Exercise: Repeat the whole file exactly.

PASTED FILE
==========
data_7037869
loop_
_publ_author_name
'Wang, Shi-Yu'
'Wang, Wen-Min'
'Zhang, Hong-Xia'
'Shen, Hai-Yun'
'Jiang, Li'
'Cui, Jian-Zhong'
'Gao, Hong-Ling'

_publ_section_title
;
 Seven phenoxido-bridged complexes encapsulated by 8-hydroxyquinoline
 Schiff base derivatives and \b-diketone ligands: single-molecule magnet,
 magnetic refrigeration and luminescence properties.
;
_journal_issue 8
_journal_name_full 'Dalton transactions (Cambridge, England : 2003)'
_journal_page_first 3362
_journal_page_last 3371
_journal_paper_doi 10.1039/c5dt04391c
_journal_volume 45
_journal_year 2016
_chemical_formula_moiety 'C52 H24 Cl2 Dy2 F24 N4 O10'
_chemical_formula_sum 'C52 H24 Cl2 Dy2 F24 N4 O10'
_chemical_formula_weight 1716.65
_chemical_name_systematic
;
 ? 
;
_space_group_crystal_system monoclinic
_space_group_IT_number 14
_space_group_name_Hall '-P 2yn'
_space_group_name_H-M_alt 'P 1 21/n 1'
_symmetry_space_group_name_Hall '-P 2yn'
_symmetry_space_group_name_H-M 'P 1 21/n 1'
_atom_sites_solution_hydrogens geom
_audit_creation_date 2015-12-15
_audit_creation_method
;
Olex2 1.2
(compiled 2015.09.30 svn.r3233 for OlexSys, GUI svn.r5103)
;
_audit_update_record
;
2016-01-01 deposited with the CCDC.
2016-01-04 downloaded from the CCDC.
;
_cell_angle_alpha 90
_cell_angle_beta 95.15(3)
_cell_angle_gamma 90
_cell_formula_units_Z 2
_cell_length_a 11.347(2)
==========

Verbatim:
data_7037869
loop_
_publ_author_name
'Wang, Shi-Yu'
'Wang, Wen-Min'
'Zhang, Hong-Xia'
'Shen, Hai-Yun'
'Jiang, Li'
'Cui, Jian-Zhong'
'Gao, Hong-Ling'

_publ_section_title
;
 Seven phenoxido-bridged complexes encapsulated by 8-hydroxyquinoline
 Schiff base derivatives and \b-diketone ligands: single-molecule magnet,
 magnetic refrigeration and luminescence properties.
;
_journal_issue 8
_journal_name_full 'Dalton transactions (Cambridge, England : 2003)'
_journal_page_first 3362
_journal_page_last 3371
_journal_paper_doi 10.1039/c5dt04391c
_journal_volume 45
_journal_year 2016
_chemical_formula_moiety 'C52 H24 Cl2 Dy2 F24 N4 O10'
_chemical_formula_sum 'C52 H24 Cl2 Dy2 F24 N4 O10'
_chemical_formula_weight 1716.65
_chemical_name_systematic
;
 ? 
;
_space_group_crystal_system monoclinic
_space_group_IT_number 14
_space_group_name_Hall '-P 2yn'
_space_group_name_H-M_alt 'P 1 21/n 1'
_symmetry_space_group_name_Hall '-P 2yn'
_symmetry_space_group_name_H-M 'P 1 21/n 1'
_atom_sites_solution_hydrogens geom
_audit_creation_date 2015-12-15
_audit_creation_method
;
Olex2 1.2
(compiled 2015.09.30 svn.r3233 for OlexSys, GUI svn.r5103)
;
_audit_update_record
;
2016-01-01 deposited with the CCDC.
2016-01-04 downloaded from the CCDC.
;
_cell_angle_alpha 90
_cell_angle_beta 95.15(3)
_cell_angle_gamma 90
_cell_formula_units_Z 2
_cell_length_a 11.347(2)